Video of Panel Revealing SEC Regulatory Capture Put Back On Line by Stanford Law

Last week, we wrote about a damning example of regulatory capture that occurred at a conference at Stanford Law School on March 5. In the Q&A session, the SEC’s head of examinations, Andrew Bowden, threw a big bouquet at an industry he oversees, private equity, repeatedly calling it “the greatest,” praising its returns, and saying that he’s told his son that he’d really do well to get a job in private equity.

The International Business Times, Bloomberg, and Truthout quickly picked up on the story. Bill Black wrote that SEC chairman Mary Jo White should demand Bowden’s resignation.

Less than 36 hours after we’d published the video clip, Stanford had removed the conference video from its site. As the person who alerted me remarked, “​Very unacademic conduct–as soon as criticism is received, to hide.”

We wrote about how the full video had disappeared and posted our copy on YouTube within 12 hours. We also asked readers to contact Stanford for an explanation. Reader Balaji sent us the e-mail reply he received Friday from Sabrina Johnson at Stanford Law:

Dean Magill forwarded your email to me. Thanks for checking in with us about this. This video was temporarily taken down due to the fact that it was a raw, live-stream version that hadn’t been cleaned up. The updated version will not edit out any of the conversation; it will simply include our title card and description as we do with all of our event videos. We are happy to send you the link when it’s posted early next week.

This response nevertheless fails to answer why the video was removed at all, since the original version had been up for two weeks and was therefore apparently acceptable as an interim record.

To its credit, Stanford did follow up with Balaji on Monday afternoon:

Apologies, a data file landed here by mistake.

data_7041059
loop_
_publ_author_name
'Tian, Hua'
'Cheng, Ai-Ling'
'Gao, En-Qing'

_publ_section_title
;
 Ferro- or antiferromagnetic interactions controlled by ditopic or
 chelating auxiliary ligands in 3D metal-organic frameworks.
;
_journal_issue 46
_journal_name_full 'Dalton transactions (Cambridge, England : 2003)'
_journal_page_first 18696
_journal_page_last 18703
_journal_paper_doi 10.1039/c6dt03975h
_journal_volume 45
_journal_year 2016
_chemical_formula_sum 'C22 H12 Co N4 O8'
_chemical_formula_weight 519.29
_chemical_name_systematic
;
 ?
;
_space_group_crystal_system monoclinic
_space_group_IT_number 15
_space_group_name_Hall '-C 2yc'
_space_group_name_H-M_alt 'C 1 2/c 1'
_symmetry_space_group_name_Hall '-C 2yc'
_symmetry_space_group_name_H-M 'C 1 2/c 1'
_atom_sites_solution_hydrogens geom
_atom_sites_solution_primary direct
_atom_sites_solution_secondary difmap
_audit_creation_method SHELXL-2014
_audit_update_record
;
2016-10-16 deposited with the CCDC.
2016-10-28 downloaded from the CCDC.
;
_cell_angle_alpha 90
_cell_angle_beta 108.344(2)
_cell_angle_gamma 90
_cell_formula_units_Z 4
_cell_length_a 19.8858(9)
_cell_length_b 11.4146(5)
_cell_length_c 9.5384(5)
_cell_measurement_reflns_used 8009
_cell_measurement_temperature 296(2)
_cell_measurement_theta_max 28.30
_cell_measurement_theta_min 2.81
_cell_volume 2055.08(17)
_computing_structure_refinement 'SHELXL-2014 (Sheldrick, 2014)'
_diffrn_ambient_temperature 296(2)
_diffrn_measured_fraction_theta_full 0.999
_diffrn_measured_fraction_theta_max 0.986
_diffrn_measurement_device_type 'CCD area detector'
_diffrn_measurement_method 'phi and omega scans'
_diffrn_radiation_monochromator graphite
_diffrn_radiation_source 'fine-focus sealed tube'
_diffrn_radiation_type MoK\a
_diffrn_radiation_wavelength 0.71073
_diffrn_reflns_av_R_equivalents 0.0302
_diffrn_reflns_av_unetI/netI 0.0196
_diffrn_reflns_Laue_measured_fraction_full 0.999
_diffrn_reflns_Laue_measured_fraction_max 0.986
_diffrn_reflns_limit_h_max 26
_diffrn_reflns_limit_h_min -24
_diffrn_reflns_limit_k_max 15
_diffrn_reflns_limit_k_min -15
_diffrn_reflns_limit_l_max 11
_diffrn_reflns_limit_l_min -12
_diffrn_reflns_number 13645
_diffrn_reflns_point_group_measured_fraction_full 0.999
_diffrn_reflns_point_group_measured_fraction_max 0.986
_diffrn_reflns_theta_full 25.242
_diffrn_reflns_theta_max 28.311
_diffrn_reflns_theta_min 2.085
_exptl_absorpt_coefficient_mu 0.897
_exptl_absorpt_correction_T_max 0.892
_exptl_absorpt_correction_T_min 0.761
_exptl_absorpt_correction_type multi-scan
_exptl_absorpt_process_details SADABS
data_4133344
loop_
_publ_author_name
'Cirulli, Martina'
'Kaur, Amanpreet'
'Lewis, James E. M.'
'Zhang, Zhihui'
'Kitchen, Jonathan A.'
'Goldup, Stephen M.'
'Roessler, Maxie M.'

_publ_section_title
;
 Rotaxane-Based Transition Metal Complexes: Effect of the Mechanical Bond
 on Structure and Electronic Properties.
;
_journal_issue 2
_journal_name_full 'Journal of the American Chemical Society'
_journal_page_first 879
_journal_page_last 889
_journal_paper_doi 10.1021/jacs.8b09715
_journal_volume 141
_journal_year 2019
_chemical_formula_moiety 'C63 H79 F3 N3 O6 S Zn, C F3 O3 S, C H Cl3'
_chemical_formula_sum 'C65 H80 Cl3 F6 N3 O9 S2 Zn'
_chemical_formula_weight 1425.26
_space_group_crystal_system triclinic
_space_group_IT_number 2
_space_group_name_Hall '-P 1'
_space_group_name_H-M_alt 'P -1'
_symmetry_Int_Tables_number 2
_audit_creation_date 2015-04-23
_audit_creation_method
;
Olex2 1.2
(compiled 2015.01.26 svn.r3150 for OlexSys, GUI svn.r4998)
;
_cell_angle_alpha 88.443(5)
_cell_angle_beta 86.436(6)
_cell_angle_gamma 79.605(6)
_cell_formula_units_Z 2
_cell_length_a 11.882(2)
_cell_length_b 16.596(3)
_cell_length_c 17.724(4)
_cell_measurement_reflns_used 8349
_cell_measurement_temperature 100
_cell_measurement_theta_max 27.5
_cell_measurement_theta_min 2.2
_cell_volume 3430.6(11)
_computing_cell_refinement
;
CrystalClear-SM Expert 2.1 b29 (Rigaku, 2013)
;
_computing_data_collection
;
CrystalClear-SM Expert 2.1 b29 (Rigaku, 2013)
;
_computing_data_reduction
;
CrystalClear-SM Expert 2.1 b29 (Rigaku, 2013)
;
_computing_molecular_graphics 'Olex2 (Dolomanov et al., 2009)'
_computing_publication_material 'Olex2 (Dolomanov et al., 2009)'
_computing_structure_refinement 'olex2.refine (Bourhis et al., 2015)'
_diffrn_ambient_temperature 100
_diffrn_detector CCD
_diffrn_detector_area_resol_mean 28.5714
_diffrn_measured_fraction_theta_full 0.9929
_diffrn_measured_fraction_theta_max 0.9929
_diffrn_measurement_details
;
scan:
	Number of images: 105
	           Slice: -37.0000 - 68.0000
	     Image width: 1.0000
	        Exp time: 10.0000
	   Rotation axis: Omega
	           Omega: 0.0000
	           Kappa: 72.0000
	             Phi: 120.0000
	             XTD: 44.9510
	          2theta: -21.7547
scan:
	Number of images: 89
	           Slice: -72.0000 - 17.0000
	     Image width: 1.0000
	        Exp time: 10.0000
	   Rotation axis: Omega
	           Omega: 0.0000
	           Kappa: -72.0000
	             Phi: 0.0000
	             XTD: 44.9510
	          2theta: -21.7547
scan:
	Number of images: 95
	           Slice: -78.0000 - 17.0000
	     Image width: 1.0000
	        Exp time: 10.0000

As promised, here are the links to the three video segments of the event The Silicon Valley Initiative: Emerging Regulatory Issues in Private Equity, Venture Capital, and Capital Formation. The video with Andrew Bowden was Private Equity and Venture Capital Regulation Since Dodd-Frank: A Dialogue on How It’s Working and Lessons Learned.

Discussion | Keynote Remarks from SEC Commissioner Kara Stein
Discussion | The New Frontier in Raising Capital After the JOBS Act
Discussion | Private Equity and Venture Capital Regulation Since Dodd-Frank​

Note that the three videos together come in at only a bit more than half the time of the raw version, which you can see here. That’s because the original contained a lot of non-presentation milling time. For instance, if you look at our unedited copy, you’ll see it starts with an empty conference room and records the 46-47 minutes while the room fills up. It also records the room between sessions, when the panelists were still near the mikes engaged in discussion. I only listened to the first 7 minutes or so of the break after the panel with Andrew Bowden, and due to the din in the room, you could only hear the occasional phrase by a panelist whose voice you remembered from the session proper. I intend to play the entire section, since the crowd in the room did appear to be thinning out as more went to the reception outside the conference room, so it is remotely possible something of interest was in the excised part. However, the Bowden clip we flagged is in the Stanford segment, at at around 1:09:15. And the overall time of that segment is the same as the length of the original absent the pre-panel portion. So Stanford looks to be as good as their word in terms of not removing any content from the panels.